OPINION: Growing demands on school leaders have led to a lack of confidence among many, fuelling the onset of ‘impostor syndrome’ within school communities.
Growing demands on school leaders have led to a lack of confidence among many, fuelling the onset of ‘impostor syndrome’ within school communities.
The room erupts in explosive applause. Conference delegates give you warm smiles and thumbs up as you step off the podium. Others move towards you to shake your hand.
And as you arrive back at your table a highly respected education official says to you: “That was outstanding”. Brushing off the compliment you reply, “I am lucky I got through that”.
Instead of basking in the well-deserved praise, you become anxious as you take a hatchet to your presentation.
You are convinced your talk was boring, lacking in substance, and potentially exposing you as a fraud or an impostor to a room full of experts.
Welcome to the secret club of high achieving school leaders who suffer from ‘impostor syndrome’ – a condition that makes it exceptionally difficult for them to believe in their capabilities and to internalise their own accomplishments.
Members of this not-so-exclusive club experience regular bouts of negative self-talk, reiterating to themselves they have somehow managed to blunder their way through their entire careers through exceptional luck and by being in the right place at the right time.
They will often have intense feelings of self-doubt, regular drop-offs in self-confidence and sometimes encounter a sense of fraudulence. They will shy away from praise, find it difficult to accept compliments, and consider their success a result of external factors rather than their own professional expertise and hard work.
Although impostor syndrome can affect any school leader, experts believe it is more prevalent in overachievers and those who move up the ranks quickly, those who have recently moved into formal school leadership roles, and in women.
It can strike at any time, and often when you are battling a barrage of challenges all at once.
These challenges could include addressing several unpleasant parent complaints, a failure of the school’s internet systems, storm damage to several classrooms and the need for urgent repairs, or finalising preparations for the school board meeting. They are sufficient to make you question whether you are cut out for the job, and things unravel from there.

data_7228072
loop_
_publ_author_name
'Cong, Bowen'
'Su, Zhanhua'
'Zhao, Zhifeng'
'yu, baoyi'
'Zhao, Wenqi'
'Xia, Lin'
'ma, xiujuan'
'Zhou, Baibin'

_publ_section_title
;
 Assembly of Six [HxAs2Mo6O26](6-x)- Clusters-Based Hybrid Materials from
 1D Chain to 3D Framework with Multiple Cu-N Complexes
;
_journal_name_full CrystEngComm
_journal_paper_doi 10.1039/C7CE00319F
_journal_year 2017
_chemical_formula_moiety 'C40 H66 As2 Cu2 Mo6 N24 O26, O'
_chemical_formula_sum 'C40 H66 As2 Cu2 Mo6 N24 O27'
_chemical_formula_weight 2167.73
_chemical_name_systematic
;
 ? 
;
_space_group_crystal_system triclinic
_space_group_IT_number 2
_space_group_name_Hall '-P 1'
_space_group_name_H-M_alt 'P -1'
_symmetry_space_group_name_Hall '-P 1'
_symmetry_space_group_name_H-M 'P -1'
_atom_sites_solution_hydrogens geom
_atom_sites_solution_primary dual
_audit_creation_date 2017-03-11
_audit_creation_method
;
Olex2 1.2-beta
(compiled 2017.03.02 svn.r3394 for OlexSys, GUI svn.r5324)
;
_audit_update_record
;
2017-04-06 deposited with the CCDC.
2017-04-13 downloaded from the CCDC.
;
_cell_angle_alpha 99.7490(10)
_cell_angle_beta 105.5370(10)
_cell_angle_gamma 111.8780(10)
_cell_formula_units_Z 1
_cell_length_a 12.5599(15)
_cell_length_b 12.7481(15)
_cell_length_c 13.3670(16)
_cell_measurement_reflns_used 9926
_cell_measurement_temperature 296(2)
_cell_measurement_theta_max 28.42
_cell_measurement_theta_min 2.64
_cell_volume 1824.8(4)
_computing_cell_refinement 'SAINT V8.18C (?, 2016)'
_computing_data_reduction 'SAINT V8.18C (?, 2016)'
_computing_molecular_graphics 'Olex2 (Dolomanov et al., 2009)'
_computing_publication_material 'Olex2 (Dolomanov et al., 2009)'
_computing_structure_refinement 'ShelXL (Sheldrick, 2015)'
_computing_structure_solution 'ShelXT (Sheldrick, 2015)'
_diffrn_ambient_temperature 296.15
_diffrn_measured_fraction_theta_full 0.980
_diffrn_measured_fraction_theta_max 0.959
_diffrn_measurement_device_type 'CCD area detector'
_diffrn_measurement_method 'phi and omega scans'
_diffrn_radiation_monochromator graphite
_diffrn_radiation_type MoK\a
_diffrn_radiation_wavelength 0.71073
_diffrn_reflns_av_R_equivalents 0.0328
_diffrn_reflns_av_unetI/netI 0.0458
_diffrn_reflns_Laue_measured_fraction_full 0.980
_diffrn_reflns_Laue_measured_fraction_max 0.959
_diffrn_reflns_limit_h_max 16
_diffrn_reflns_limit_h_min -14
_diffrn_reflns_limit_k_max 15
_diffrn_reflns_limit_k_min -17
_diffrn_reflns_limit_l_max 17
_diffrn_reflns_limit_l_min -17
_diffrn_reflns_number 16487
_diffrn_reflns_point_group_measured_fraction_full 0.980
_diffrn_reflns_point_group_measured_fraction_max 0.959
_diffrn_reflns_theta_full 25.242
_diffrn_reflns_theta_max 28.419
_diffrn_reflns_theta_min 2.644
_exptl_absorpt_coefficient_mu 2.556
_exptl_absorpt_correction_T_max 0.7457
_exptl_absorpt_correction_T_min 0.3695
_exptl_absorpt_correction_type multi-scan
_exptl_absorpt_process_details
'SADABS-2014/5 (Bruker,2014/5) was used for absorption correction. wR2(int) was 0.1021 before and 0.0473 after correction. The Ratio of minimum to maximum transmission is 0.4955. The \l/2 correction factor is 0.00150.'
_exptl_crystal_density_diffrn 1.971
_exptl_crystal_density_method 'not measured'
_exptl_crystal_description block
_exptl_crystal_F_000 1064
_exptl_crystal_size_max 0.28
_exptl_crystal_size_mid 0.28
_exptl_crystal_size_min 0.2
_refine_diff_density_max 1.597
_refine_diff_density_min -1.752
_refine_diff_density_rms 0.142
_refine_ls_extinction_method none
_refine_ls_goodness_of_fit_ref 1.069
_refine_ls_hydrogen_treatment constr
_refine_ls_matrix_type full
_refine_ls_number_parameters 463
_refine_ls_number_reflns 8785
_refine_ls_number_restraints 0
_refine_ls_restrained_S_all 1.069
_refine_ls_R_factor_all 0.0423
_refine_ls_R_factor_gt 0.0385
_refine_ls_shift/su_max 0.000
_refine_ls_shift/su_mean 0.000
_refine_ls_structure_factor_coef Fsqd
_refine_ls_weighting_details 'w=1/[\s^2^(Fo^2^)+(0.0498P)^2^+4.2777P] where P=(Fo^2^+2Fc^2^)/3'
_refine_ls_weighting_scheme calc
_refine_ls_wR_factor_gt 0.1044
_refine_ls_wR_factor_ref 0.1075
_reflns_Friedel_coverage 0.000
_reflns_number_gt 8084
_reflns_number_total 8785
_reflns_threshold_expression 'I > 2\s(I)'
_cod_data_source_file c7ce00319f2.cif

To be clear, an episode of self-doubt every so often does not constitute impostor syndrome.
School leaders with this often career-crippling ailment are more likely to have had disruptive thoughts over weeks, months or even years, which in turn can lead to perfectionism, burnout and even depression.
Many experts believe the increasing demands on school leaders have resulted in what might be described as a ‘confidence desert’, which has fuelled the onset of impostor syndrome within school communities.
Tackling impostor syndrome starts with acknowledging the regular occurrence of negative self-talk and taking steps to observe it but not engage with it. Actively pushing back with positive self-talk can be a useful technique to deploy against the internal voice that tells you that you are hopeless.
Think also about trying to determine your own impostor syndrome triggers by paying attention to the things, ideas, situations or even people who inadvertently flick your self-doubt switch.
Consider also mentoring or coaching a peer or close colleague. Sharing your own successes and ideas with junior colleagues helps to reinforce your own accomplishments and achievements, as does keeping a journal or diary of your key achievements and accomplishments.
And if you are moving into a new school leadership role, surround yourself with supporters – friends, colleagues, family and other associates – who can and will bolster your self-confidence. You can even consider sharing any feelings of inadequacy to allow your supporters to help you to put things into perspective.
Most school leaders experience moments of self-doubt at some point in their careers, so you are hardly alone.
What is important is that you make sure the very doubt that can hold you back does not control your actions.
Your goal should not be to never feel like an impostor.
Rather, as a school leader, accept that you will have an impostor moment or two but refuse to yield to an impostor life.
• Professor Gary Martin is chief executive office at the Australian Institute of Management WA